I was speaking on a panel on the topic of mobile. The moderator asked the panel what we thought about the future of BlackBerry. This was early in 2011 and RIM was a few months from selling the PlayBook.
The first four panelists represented telecoms and enterprise interests. I was the voice for the app economy. All four other panelists felt that BlackBerry was still in the game. I was dumbstruck. My response was simple.
They'll be dead. BlackBerry stopped being relevant to developers and consumers. It's now only a matter of time for the enterprise contracts to run out.
They were dead in the water and it seemed clear to me that they would be sold. I based my initial prediction on several facts.
- Their operating system was fragmented. I knew this because we had briefly tried to develop an app for the platform.
- They had Co-CEO's. An obvious issue of control and management. Worse it seemed that neither one was competent.
- I had played with the PlayBook at CES that year. It was buggy, more expensive then an iPad and had few apps.
- At the time BlackBerry's new phone and new operating system wasn't going to be ready for at least the 2011 holiday season.
- The BlackBerry touch phone, first the Storm then the Torch were selling poorly and it had been announced that a new QNX operating system would eventually replace current offerings.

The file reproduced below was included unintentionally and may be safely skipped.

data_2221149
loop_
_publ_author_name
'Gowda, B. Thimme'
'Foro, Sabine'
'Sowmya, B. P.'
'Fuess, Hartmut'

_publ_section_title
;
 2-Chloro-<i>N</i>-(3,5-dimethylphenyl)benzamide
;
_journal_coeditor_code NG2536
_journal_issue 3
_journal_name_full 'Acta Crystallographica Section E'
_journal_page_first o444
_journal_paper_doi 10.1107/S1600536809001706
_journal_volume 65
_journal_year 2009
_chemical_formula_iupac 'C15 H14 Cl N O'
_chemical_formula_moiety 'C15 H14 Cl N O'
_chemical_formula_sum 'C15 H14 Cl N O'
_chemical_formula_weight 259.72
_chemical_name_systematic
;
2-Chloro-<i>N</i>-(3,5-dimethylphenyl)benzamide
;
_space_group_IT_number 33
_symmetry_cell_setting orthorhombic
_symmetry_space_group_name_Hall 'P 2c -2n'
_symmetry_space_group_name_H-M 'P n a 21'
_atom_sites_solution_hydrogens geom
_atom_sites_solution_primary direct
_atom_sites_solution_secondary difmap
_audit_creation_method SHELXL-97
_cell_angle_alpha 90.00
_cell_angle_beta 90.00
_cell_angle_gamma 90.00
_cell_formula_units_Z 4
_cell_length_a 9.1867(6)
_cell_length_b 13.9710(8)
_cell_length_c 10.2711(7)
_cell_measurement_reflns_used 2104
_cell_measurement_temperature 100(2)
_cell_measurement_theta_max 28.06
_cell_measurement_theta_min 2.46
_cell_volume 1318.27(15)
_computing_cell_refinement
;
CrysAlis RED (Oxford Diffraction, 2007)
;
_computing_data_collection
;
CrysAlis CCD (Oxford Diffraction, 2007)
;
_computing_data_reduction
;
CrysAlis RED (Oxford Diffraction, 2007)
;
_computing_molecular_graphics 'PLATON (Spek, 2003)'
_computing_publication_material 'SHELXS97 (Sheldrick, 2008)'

That meant that the first window for a large marketing campaign would be pushed back to holiday 2012. The sales of PlayBook and current phones wouldn't provide enough revenue to impact the loss in quarterly sales to Apple and Google. Lastly the new phone operating system developed by QNX was unproven. Even if the phone was great it couldn't hope to have any developer support for at least 6-12 months post launch.
This scenario gave Apple and Google an 18 month head-start. Further Apple & Google's business models weren't reliant on a BES (BlackBerry Enterprise Server) further eroding profits.
BlackBerry underestimated the iPhone. There were reports since 2009 that BlackBerry CEO's felt that PUSH Email was a key feature that was very defensible. Further, their execs didn't seem to understand technology.
"By writing our browser in Java, that provides our CIOs and wireless managers the assurances they need, to allow the browser to access internal information at the same time it accesses external information."
The only change for RIM was to find a company with an OS that was ready to go. The chances were slim-to-none. QNX was as good as they could do.
There's only one company in history that has ever pulled off an operating system change and that company was Apple with NeXt.